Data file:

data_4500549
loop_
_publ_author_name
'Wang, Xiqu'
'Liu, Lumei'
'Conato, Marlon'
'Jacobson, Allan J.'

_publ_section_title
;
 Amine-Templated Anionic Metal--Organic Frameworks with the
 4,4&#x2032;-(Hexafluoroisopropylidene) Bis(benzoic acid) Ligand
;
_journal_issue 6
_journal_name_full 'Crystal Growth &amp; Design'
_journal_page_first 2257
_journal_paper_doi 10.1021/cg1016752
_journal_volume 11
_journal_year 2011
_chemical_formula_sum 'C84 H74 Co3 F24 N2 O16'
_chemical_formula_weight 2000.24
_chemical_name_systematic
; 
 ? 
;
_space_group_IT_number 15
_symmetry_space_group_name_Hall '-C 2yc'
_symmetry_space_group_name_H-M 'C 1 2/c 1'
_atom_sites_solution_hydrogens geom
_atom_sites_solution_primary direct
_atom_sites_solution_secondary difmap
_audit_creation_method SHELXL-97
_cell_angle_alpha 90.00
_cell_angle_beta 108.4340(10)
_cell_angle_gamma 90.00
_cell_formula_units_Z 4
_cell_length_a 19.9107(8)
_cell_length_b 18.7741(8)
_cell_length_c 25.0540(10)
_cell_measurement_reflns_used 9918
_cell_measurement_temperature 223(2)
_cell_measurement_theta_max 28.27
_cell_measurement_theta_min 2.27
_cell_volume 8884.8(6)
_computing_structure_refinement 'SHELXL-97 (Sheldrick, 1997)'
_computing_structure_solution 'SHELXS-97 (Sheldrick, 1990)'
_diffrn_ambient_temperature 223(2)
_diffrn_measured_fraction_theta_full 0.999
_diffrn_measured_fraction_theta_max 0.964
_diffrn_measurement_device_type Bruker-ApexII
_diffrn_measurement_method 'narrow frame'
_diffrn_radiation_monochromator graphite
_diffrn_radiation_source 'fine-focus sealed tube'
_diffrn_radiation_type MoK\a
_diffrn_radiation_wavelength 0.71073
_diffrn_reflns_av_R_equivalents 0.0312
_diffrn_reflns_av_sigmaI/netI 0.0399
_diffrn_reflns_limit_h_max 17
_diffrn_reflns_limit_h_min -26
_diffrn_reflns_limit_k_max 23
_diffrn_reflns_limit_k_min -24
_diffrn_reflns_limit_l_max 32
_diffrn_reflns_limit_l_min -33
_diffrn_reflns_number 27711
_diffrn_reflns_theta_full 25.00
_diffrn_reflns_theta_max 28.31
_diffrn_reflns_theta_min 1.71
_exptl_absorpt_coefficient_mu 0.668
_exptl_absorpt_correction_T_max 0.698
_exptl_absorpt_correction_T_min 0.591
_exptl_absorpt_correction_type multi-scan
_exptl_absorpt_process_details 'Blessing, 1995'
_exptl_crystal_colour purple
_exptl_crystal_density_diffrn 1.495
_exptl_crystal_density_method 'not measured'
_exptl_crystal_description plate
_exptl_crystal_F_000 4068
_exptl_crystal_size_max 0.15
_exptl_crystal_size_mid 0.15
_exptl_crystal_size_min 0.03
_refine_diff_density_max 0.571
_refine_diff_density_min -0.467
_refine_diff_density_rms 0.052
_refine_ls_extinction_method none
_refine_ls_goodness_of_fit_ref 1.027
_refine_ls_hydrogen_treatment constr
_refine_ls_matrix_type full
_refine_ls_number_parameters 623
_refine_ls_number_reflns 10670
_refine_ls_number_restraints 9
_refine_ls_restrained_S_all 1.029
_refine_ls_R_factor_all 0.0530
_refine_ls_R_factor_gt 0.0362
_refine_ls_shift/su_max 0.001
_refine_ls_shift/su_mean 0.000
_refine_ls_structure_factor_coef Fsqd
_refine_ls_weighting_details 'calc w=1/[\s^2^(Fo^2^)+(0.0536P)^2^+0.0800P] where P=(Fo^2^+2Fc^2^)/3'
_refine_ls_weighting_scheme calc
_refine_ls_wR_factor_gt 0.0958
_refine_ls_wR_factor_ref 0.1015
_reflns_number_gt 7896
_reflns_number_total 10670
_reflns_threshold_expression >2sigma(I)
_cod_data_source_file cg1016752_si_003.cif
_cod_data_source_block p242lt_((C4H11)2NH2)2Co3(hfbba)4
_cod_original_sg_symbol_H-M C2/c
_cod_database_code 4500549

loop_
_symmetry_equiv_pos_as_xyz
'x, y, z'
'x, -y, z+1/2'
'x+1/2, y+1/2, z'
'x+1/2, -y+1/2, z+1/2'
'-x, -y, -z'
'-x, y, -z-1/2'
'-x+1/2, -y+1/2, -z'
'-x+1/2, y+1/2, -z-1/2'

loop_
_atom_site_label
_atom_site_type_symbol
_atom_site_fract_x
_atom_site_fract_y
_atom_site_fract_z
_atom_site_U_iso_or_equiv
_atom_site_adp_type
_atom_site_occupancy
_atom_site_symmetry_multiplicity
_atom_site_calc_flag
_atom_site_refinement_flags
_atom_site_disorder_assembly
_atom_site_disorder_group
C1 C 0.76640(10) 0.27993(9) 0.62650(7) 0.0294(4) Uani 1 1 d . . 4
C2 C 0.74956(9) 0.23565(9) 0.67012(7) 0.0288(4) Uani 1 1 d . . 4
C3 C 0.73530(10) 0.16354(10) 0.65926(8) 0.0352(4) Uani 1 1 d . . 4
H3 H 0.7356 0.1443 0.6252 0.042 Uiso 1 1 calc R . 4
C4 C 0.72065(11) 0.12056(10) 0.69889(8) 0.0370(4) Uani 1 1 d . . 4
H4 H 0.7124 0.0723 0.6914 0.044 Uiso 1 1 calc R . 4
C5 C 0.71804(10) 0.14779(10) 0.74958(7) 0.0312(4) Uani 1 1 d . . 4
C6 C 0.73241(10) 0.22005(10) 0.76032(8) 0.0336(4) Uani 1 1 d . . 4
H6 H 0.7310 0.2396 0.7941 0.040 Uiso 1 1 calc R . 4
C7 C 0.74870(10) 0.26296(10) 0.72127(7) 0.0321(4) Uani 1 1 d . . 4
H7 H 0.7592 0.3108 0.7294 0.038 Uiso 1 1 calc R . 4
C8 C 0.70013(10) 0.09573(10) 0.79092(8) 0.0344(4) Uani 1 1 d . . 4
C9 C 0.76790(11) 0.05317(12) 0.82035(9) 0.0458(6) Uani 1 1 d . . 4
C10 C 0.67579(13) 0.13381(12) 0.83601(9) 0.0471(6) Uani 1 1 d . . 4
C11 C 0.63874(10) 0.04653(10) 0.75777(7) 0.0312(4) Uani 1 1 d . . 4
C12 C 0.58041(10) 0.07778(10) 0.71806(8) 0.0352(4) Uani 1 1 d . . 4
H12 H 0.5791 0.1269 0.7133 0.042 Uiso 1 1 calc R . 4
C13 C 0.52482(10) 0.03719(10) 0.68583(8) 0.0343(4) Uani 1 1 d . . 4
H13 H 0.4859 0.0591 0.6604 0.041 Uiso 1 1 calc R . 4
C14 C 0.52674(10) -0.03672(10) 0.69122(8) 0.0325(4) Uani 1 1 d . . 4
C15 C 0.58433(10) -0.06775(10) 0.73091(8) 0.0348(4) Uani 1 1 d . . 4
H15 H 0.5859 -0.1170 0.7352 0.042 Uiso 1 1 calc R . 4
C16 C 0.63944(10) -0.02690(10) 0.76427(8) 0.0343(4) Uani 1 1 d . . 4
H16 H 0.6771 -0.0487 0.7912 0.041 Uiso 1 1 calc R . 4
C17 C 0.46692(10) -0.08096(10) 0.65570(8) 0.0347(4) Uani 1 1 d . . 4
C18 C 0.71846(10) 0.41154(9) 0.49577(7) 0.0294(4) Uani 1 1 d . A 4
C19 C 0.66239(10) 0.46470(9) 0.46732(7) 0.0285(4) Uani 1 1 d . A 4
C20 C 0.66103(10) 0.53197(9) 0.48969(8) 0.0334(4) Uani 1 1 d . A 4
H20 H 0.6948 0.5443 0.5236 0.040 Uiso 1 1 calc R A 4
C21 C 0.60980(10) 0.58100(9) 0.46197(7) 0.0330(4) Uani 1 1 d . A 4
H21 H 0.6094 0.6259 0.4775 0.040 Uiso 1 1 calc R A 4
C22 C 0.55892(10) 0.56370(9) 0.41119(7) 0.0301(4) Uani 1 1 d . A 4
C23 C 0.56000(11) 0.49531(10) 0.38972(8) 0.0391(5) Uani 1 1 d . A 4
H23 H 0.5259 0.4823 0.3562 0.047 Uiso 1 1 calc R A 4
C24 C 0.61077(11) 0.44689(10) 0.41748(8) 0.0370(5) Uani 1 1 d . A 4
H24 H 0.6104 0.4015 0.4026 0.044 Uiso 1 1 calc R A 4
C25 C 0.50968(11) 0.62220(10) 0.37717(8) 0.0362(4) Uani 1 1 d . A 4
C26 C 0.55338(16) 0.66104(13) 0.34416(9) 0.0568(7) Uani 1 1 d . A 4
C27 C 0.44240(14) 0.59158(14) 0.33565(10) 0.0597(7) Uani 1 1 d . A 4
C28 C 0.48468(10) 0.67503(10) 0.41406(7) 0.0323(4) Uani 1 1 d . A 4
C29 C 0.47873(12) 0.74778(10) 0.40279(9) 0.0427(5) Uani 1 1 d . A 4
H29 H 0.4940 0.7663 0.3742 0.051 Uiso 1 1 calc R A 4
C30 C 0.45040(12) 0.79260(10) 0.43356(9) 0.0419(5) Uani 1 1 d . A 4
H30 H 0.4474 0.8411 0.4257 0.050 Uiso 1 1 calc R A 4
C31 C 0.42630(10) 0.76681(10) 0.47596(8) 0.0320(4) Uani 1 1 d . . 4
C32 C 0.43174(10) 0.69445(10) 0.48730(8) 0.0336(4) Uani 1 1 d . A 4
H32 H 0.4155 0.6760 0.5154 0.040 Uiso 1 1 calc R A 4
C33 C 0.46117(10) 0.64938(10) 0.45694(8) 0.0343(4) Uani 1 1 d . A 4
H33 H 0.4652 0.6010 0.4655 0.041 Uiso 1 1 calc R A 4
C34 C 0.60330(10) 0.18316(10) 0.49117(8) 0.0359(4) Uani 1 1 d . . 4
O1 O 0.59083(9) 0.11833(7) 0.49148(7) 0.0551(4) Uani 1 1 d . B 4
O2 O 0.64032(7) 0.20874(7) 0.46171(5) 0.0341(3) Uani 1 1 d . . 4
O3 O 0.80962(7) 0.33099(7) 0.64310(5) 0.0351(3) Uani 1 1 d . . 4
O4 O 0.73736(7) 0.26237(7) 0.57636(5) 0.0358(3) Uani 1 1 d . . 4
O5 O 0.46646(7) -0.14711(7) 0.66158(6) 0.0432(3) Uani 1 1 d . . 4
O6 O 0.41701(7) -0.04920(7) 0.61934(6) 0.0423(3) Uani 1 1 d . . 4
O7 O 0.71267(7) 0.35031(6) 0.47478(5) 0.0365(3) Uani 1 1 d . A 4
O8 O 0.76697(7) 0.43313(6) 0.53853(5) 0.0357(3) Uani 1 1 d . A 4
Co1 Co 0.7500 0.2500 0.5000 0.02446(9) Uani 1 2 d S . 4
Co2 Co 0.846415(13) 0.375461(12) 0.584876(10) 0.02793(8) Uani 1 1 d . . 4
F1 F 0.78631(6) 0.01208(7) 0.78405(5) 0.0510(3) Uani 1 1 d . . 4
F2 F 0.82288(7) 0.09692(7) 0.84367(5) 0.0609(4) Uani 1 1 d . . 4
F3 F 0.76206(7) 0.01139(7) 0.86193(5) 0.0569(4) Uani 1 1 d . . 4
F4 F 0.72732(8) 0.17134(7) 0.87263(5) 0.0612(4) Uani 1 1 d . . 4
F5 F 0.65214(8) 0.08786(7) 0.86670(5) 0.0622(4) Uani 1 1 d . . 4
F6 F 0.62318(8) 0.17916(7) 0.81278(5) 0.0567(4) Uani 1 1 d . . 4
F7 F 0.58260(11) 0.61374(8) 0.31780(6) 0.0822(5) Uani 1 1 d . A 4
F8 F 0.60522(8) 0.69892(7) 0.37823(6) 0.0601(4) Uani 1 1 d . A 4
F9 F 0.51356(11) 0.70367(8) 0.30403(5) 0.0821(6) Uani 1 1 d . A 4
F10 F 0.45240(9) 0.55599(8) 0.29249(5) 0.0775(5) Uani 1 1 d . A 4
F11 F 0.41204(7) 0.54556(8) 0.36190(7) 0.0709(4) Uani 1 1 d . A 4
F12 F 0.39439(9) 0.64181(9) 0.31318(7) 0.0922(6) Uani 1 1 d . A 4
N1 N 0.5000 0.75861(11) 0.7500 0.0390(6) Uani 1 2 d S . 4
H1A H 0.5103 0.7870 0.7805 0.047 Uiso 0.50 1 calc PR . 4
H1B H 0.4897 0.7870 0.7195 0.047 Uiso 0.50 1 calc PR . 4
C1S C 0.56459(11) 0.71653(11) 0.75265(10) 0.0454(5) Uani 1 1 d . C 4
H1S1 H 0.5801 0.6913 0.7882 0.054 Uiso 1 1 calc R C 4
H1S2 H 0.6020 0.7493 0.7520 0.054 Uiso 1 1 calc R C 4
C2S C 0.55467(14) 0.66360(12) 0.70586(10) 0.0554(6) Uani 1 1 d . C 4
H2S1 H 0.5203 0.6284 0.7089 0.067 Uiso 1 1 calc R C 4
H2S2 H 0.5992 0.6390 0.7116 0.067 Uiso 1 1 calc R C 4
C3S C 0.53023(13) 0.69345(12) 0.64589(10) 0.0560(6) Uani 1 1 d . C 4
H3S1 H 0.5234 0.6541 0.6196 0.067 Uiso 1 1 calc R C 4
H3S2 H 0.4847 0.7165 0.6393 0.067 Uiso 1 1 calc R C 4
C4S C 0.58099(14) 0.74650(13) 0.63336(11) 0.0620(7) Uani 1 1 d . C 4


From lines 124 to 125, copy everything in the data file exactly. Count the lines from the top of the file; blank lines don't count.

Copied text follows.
_atom_site_adp_type
_atom_site_occupancy